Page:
The team from Harvard University in Massachusetts hope to create "entirely new approaches" to "the future of home healthcare".
Co-author Dr Conor Walsh said: "We're really excited about this sensor because, by leveraging textiles in its construction, it is inherently suitable for integration with fabric to make smart robotic apparel."
Lead author Professor Donald Ingber added: "This technology opens up entirely new approaches to wearable diagnostics and coupled therapeutics that undoubtedly will pay a central role in the future of home healthcare."
The sensor is able to track the smallest of movements by monitoring small electrical charges as they pass through.
Dr Daniel Vogt shared: "When we apply strain by pulling on the sensor from the ends, the silicone layer gets thinner and the conductive fabric layers get closer together, which changes the capacitance of the sensor in a way that's proportional to the amount of strain applied. We can measure how much the sensor is changing shape."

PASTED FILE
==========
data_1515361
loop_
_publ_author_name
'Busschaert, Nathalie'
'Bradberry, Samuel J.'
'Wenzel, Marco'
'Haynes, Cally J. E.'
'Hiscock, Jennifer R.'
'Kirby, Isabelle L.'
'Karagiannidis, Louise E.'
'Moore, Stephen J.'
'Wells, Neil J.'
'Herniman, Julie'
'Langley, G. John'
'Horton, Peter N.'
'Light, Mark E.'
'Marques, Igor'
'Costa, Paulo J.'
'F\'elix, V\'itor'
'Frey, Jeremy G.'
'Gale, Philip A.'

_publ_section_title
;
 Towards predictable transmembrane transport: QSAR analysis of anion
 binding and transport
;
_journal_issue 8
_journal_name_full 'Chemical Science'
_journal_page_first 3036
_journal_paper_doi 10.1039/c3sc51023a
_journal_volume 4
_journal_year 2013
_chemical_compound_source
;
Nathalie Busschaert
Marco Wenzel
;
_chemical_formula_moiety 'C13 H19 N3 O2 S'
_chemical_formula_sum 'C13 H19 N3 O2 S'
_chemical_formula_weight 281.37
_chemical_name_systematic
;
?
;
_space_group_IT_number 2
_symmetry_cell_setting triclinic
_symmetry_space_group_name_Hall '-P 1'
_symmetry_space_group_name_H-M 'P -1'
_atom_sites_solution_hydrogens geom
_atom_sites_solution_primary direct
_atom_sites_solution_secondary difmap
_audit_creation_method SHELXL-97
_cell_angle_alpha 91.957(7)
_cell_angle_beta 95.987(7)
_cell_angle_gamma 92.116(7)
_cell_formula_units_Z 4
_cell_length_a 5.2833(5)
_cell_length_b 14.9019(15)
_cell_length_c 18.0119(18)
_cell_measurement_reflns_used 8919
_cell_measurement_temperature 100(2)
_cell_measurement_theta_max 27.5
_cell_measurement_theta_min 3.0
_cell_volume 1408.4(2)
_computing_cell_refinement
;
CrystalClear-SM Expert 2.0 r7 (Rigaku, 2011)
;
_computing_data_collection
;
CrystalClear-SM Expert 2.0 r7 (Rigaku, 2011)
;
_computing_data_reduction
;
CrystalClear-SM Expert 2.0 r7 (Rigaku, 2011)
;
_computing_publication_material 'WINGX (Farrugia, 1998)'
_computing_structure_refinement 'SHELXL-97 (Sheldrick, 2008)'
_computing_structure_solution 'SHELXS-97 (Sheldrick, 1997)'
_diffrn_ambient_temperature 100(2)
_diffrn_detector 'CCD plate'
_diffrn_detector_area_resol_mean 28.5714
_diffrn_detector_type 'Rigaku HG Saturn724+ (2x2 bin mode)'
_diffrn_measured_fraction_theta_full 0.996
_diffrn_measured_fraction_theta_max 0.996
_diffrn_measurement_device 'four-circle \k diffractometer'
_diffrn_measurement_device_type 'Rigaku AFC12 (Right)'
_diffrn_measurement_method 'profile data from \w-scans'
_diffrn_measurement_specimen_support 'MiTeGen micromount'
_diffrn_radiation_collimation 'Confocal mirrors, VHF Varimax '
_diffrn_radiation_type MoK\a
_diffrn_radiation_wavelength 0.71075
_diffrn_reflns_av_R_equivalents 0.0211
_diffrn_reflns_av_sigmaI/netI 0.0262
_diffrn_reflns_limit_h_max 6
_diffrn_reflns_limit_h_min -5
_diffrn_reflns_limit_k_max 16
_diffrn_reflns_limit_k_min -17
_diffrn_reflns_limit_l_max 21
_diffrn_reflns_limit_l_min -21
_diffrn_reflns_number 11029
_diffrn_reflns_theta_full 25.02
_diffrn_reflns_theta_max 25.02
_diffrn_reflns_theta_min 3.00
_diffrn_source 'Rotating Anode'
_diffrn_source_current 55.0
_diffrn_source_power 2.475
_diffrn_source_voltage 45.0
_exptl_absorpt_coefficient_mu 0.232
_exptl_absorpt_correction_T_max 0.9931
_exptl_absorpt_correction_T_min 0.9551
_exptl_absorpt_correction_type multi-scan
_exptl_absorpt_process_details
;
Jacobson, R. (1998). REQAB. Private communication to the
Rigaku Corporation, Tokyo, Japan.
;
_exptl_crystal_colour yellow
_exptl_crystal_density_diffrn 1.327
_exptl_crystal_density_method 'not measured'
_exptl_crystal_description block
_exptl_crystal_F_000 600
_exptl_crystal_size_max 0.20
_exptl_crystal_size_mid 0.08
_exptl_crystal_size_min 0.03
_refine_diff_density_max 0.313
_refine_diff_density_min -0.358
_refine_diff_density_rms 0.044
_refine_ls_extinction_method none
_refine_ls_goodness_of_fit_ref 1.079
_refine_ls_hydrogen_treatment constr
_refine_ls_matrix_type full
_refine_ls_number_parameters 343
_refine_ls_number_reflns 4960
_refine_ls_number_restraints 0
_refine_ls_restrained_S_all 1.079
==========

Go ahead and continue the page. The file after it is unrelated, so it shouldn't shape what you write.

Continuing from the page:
Ms Vanessa Sanchez said: "Our sensor's greater sensitivity means it has the ability to distinguish smaller movements, like slightly moving one finger side-to-side rather than simply whether the whole hand is open or clenched in a fist."
And Dr Ozgur Atalay believes this new technology could be utilised by the sports industry to monitor performance and improve training.
They shared: "This work shows promising results for human motion monitoring in sports, for performance optimisation, or training purposes. For example, a golfer who wears sensor integrated clothing can train himself on correct posture, or an athlete can optimise his performance by learning from sensor feedback."